On the 18th May 2008 the European Court of Human Rights handed down a decision which many commentators in the social housing sector have earmarked as “far reaching”, “landmark” and “decade altering”.
In July 1998 the Applicant and his wife became joint secure tenants of a 3-bedroomed property owned by Birmingham City Council.
By the beginning of 2001 the wife left the property with her two children because of domestic violence. She obtained a molestation order and an ouster order against the Applicant allowing her to return to the property.
However, on the 14th April 2001 the Applicant used a crowbar to force entry into the property and allegedly assaulted his wife and her friend. Once again the wife was forced to leave the property. Criminal proceedings against the Applicant saw him acquitted of the allegations when no evidence was put forward.
On 18th April 2001, Mrs McCann made an application to be re-housed on grounds of domestic violence. On 8th August 2001 she returned the keys with an attached note giving up the tenancy. From that point on the Local Authority identified the property as uninhabited.
The Applicant returned to the Property in November 2001.
The relationship between the Applicant and his wife had improved by this time, and she agreed to support him in his application for a mutual exchange of accommodation with another local authority tenant.
The application was dated 4th January 2002 and completed at the Local Authority’s housing office. At the same time, a housing officer realised that the property was not empty, visited Mrs McCann and asked her to ‘close’ her tenancy by signing a notice to quit, which she did.
A week later Mrs McCann wrote to the Local Authority seeking to withdraw her Notice to Quit. Subsequently the County Court judge who heard the original claim for possession found that Mrs McCann had not been advised of the effects of her signing the notice to quit – particularly that it would remove the Applicant’s right to live in the property or exchange it for another.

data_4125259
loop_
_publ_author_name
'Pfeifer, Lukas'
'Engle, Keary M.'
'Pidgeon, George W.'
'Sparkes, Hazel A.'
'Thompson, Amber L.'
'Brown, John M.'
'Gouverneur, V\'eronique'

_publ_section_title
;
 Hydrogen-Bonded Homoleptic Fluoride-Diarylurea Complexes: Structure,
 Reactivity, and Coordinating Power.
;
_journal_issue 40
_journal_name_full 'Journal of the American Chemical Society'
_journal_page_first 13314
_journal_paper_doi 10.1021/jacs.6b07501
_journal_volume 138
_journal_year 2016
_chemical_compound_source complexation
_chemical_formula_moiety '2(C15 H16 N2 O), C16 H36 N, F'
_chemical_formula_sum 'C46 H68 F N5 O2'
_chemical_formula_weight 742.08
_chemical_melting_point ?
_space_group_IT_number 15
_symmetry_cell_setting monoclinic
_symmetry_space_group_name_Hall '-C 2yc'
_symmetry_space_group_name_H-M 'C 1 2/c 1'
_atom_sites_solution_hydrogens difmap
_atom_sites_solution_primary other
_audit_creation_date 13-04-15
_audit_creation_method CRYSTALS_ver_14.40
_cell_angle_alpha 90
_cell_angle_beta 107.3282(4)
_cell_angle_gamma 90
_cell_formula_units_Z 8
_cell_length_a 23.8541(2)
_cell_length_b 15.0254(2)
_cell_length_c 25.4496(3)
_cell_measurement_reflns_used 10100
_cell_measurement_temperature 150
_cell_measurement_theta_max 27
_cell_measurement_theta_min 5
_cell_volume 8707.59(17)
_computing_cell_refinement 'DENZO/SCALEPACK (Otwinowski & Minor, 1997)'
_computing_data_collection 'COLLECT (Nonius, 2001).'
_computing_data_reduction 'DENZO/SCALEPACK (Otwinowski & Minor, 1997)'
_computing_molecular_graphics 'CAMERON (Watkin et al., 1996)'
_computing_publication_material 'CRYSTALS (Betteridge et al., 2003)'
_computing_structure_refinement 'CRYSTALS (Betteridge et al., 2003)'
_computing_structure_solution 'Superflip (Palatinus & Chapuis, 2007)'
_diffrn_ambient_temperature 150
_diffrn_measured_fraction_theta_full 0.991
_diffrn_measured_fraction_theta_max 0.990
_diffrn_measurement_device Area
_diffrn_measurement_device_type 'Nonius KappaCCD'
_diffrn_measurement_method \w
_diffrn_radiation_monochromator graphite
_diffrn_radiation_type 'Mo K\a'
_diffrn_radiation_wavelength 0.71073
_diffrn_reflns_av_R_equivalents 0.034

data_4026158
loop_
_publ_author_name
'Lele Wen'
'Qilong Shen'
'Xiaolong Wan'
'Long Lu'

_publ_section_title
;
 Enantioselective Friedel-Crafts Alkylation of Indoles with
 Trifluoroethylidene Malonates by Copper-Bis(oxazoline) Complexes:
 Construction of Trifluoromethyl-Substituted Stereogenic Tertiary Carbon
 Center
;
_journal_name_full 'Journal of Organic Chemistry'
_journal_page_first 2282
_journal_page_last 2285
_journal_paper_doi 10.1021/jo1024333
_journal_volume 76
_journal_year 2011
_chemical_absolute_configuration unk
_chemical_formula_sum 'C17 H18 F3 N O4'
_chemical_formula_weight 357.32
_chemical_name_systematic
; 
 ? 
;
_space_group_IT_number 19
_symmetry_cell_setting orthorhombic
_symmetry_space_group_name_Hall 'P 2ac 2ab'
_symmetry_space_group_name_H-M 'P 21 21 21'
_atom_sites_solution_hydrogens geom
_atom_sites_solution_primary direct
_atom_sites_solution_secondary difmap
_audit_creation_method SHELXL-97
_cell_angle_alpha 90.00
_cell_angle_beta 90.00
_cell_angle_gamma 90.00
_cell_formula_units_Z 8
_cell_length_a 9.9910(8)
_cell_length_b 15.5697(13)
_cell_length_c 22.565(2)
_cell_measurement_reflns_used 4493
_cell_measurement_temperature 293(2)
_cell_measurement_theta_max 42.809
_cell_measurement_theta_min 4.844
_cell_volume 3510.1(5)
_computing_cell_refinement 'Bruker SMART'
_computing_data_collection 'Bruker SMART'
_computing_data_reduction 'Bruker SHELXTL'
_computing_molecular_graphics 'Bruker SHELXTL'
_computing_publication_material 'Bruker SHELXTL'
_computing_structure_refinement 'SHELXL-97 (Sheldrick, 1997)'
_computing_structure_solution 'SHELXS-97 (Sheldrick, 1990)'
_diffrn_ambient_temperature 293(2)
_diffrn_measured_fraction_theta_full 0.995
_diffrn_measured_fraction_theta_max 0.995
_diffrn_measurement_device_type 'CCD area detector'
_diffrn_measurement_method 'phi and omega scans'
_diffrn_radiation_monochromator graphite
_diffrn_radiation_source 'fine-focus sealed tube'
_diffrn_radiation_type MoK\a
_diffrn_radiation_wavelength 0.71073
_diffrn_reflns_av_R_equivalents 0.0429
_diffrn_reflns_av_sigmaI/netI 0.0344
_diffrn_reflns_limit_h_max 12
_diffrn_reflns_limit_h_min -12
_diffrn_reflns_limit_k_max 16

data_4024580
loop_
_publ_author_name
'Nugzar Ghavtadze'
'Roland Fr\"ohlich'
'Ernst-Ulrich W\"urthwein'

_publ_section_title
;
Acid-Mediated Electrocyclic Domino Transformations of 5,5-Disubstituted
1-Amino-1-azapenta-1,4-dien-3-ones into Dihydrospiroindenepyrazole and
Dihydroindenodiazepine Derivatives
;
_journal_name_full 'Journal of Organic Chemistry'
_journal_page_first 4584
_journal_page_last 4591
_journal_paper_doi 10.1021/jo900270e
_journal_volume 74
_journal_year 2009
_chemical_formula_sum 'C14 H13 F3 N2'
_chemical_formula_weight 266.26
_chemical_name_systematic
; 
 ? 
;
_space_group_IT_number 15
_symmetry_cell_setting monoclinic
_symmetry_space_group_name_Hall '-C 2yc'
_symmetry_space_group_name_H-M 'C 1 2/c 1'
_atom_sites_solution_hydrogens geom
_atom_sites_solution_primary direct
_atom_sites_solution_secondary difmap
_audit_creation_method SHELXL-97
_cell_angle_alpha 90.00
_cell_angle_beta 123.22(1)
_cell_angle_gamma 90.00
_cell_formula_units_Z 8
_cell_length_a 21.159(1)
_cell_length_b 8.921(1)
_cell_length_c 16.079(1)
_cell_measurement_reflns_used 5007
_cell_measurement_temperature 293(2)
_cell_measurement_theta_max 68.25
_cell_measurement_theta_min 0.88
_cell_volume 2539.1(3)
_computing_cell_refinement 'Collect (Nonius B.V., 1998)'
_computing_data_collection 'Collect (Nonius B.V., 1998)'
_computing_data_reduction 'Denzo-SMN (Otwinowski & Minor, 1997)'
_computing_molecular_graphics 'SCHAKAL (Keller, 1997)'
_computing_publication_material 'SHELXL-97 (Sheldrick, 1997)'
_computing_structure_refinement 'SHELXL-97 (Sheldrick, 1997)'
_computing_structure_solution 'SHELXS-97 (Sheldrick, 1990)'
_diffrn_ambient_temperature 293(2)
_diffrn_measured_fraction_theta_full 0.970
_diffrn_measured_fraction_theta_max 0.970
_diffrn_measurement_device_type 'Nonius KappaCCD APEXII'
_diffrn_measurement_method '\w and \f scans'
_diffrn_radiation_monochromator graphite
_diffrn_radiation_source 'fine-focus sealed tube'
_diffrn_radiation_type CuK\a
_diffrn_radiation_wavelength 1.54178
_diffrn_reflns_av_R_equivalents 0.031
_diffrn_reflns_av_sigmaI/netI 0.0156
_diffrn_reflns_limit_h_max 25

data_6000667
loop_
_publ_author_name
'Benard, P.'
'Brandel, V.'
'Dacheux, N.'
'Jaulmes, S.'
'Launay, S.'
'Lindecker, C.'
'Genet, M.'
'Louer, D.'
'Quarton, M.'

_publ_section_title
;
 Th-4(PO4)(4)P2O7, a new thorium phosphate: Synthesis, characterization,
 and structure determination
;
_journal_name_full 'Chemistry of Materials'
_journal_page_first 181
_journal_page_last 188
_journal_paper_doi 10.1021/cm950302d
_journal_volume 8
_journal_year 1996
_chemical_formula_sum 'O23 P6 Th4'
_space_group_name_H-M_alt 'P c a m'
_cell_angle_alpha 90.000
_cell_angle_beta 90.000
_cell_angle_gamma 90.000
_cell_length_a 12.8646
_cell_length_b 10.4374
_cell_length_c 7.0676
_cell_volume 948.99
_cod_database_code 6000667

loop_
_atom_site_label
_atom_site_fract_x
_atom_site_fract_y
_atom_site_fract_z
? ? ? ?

The Applicant was also informed on 11th June 2002, by the Allocations Officer Review Panel, that in accordance with their domestic violence policy the Applicant would not be granted the right to accede to the former tenancy, nor would he be eligible for a dwelling allocated to a family, given his lack of dependants.
When possession proceedings finally begun in October 2002, the Applicant’s defence was based on the his right to respect for his home under Article 8 of the Convention, and therefore it was contrary to Article 8 to be evicted on the basis of a notice to quit. In the circumstances the judge held that the Local Authority had not acted within the requirements of Article 8(2), and dismissed the claim for possession. Birmingham City Council appealed to the Court of Appeal.
The Court of Appeal delayed their judgment pending the House of Lords decision in Qazi v. London Borough of Harrow, but finally decided that the notice to quit was effective, and therefore the tenancy had been ended.
The Applicant also applied for the judicial review of the Local Authority’s decision of 4th January 2002 to visit his wife and gain a notice to quit from her, and the decision to issue possession proceedings subsequently. The application was refused on 23rd September 2004.
On 22nd March 2005 the Applicant was evicted from the property.
The Applicant then lodged his case with the European Court of Human Rights.
In summary the ECHR decided:
The property continued to be the Applicant’s home within the meaning of Article 8(1) of the Convention, despite his wife’s common law notice to quit. Even though under UK domestic law a notice to quit extinguishes the joint tenancy, the Court agreed that it was “his home” as a question of fact.
The effect of the notice to quit and the issuing of the possession proceedings was to interfere with the Applicant’s right to respect for his home.
Although the interference was in accordance with the law, pursuing the legitimate aim of protecting the rights and freedoms of others to regain possession and apply the statutory scheme for housing provision properly, the question was whether this interference was proportionate to the aim pursued, and thus “necessary in a democratic society”.
In so finding this the Court said, “The loss of one’s home is a most extreme form of interference with the right to respect for the home. Any person at risk of an interference of this magnitude should in principle be able to have the proportionality of the measure determined by an independent tribunal in light of the relevant principles under Article 8 of the Convention, notwithstanding that, under domestic law, his right of occupation has come to an end” [paragraph 50].